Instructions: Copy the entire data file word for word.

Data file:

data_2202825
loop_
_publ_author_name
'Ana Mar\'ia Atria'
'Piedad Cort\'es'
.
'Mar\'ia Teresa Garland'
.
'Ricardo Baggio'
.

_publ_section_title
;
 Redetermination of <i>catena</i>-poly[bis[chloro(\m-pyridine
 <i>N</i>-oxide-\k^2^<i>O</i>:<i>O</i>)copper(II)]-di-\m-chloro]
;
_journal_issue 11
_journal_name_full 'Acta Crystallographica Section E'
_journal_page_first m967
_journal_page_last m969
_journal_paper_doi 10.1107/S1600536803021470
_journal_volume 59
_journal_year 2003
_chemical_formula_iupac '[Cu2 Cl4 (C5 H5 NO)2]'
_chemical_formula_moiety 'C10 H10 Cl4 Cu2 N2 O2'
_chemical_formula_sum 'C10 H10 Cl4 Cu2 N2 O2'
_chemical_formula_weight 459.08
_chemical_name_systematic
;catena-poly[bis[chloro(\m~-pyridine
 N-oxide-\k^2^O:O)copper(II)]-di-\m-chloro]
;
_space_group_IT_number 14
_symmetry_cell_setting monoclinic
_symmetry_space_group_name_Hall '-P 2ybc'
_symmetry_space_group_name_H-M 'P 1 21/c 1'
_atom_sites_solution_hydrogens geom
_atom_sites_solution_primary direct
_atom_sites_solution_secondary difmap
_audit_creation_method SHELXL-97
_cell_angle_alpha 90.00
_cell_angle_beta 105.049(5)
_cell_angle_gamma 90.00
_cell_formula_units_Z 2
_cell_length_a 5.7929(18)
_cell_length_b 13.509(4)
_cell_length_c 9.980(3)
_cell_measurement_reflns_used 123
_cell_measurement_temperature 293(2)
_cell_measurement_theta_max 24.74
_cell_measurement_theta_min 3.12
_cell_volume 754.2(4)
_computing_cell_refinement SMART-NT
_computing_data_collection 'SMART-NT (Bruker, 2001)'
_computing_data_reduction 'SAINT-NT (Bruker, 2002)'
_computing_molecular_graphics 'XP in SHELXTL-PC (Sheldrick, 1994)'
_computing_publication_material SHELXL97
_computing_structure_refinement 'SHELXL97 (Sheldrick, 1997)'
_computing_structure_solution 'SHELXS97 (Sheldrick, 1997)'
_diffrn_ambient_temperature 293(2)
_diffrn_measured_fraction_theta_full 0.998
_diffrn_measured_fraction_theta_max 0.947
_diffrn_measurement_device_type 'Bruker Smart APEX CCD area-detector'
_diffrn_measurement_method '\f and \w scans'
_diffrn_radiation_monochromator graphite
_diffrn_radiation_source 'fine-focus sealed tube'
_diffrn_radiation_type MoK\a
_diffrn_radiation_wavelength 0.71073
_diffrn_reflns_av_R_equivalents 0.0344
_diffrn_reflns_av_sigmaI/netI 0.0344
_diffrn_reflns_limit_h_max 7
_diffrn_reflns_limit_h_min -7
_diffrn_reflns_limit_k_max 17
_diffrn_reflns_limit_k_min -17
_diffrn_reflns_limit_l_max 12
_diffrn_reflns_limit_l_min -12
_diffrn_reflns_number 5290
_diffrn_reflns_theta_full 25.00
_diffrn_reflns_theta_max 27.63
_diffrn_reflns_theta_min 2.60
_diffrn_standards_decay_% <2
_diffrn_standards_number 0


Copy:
data_2202825
loop_
_publ_author_name
'Ana Mar\'ia Atria'
'Piedad Cort\'es'
.
'Mar\'ia Teresa Garland'
.
'Ricardo Baggio'
.

_publ_section_title
;
 Redetermination of <i>catena</i>-poly[bis[chloro(\m-pyridine
 <i>N</i>-oxide-\k^2^<i>O</i>:<i>O</i>)copper(II)]-di-\m-chloro]
;
_journal_issue 11
_journal_name_full 'Acta Crystallographica Section E'
_journal_page_first m967
_journal_page_last m969
_journal_paper_doi 10.1107/S1600536803021470
_journal_volume 59
_journal_year 2003
_chemical_formula_iupac '[Cu2 Cl4 (C5 H5 NO)2]'
_chemical_formula_moiety 'C10 H10 Cl4 Cu2 N2 O2'
_chemical_formula_sum 'C10 H10 Cl4 Cu2 N2 O2'
_chemical_formula_weight 459.08
_chemical_name_systematic
;catena-poly[bis[chloro(\m~-pyridine
 N-oxide-\k^2^O:O)copper(II)]-di-\m-chloro]
;
_space_group_IT_number 14
_symmetry_cell_setting monoclinic
_symmetry_space_group_name_Hall '-P 2ybc'
_symmetry_space_group_name_H-M 'P 1 21/c 1'
_atom_sites_solution_hydrogens geom
_atom_sites_solution_primary direct
_atom_sites_solution_secondary difmap
_audit_creation_method SHELXL-97
_cell_angle_alpha 90.00
_cell_angle_beta 105.049(5)
_cell_angle_gamma 90.00
_cell_formula_units_Z 2
_cell_length_a 5.7929(18)
_cell_length_b 13.509(4)
_cell_length_c 9.980(3)
_cell_measurement_reflns_used 123
_cell_measurement_temperature 293(2)
_cell_measurement_theta_max 24.74
_cell_measurement_theta_min 3.12
_cell_volume 754.2(4)
_computing_cell_refinement SMART-NT
_computing_data_collection 'SMART-NT (Bruker, 2001)'
_computing_data_reduction 'SAINT-NT (Bruker, 2002)'
_computing_molecular_graphics 'XP in SHELXTL-PC (Sheldrick, 1994)'
_computing_publication_material SHELXL97
_computing_structure_refinement 'SHELXL97 (Sheldrick, 1997)'
_computing_structure_solution 'SHELXS97 (Sheldrick, 1997)'
_diffrn_ambient_temperature 293(2)
_diffrn_measured_fraction_theta_full 0.998
_diffrn_measured_fraction_theta_max 0.947
_diffrn_measurement_device_type 'Bruker Smart APEX CCD area-detector'
_diffrn_measurement_method '\f and \w scans'
_diffrn_radiation_monochromator graphite
_diffrn_radiation_source 'fine-focus sealed tube'
_diffrn_radiation_type MoK\a
_diffrn_radiation_wavelength 0.71073
_diffrn_reflns_av_R_equivalents 0.0344
_diffrn_reflns_av_sigmaI/netI 0.0344
_diffrn_reflns_limit_h_max 7
_diffrn_reflns_limit_h_min -7
_diffrn_reflns_limit_k_max 17
_diffrn_reflns_limit_k_min -17
_diffrn_reflns_limit_l_max 12
_diffrn_reflns_limit_l_min -12
_diffrn_reflns_number 5290
_diffrn_reflns_theta_full 25.00
_diffrn_reflns_theta_max 27.63
_diffrn_reflns_theta_min 2.60
_diffrn_standards_decay_% <2
_diffrn_standards_number 0